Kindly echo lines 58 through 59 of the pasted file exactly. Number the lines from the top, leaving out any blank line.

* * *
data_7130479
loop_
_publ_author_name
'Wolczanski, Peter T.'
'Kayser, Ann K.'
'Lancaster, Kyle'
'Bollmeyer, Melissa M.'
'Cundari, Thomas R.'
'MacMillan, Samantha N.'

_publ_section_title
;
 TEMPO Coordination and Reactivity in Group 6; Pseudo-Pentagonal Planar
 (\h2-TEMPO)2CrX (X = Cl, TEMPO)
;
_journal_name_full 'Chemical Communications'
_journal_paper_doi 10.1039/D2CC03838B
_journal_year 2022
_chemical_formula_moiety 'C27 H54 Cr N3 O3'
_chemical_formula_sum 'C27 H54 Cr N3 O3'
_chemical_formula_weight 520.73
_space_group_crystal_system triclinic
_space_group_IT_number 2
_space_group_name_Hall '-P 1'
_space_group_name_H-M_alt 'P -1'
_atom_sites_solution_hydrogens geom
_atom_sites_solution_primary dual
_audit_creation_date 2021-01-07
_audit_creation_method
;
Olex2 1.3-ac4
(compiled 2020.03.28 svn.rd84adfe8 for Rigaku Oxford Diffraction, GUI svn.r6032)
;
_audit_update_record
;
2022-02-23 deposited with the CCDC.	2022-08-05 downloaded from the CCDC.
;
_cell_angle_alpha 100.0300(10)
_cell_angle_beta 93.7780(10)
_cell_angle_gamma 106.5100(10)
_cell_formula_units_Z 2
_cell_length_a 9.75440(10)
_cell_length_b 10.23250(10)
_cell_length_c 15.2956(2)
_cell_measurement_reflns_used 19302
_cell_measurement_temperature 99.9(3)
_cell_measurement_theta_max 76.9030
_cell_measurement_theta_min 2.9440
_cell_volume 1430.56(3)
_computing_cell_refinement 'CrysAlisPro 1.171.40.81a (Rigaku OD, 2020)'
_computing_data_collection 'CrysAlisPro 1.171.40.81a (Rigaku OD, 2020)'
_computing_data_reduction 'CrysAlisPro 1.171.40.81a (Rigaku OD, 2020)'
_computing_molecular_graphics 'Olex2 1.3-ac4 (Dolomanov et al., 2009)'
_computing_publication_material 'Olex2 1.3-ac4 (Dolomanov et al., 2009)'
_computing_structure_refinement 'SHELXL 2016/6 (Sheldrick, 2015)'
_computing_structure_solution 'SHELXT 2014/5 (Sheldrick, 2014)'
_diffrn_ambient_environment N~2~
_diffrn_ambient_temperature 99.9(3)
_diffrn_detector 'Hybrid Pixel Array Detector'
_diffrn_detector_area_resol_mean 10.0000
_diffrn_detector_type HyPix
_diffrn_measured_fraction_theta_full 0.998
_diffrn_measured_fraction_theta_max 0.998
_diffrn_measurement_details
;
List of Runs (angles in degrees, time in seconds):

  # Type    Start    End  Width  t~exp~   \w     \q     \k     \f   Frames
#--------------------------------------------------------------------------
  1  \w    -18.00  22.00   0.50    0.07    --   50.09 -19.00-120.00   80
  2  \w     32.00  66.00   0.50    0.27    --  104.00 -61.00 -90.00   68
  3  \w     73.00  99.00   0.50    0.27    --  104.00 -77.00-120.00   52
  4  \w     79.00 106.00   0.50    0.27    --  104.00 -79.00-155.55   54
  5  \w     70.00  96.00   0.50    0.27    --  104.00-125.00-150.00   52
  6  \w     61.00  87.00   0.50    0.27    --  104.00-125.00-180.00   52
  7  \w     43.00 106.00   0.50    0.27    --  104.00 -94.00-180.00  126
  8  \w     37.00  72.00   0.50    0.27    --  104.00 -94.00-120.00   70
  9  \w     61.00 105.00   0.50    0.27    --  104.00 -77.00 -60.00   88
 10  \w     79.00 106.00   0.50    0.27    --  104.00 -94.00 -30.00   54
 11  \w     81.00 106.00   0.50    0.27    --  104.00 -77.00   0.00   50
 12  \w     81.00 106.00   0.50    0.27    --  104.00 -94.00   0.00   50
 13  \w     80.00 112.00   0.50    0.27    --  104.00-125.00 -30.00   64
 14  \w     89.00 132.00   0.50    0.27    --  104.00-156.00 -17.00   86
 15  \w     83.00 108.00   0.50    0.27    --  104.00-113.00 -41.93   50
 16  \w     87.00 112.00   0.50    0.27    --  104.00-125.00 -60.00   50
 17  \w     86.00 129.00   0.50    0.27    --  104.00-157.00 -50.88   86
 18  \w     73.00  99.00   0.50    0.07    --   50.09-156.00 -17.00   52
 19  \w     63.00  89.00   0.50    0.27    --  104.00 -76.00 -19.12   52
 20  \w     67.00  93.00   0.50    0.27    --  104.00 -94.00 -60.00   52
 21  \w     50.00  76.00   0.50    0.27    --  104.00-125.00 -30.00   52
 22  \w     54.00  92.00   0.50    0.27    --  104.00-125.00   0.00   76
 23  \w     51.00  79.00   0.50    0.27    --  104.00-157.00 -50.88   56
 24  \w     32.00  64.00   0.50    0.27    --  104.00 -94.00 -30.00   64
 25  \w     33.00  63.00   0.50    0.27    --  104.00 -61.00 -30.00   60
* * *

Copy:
_diffrn_detector 'Hybrid Pixel Array Detector'
_diffrn_detector_area_resol_mean 10.0000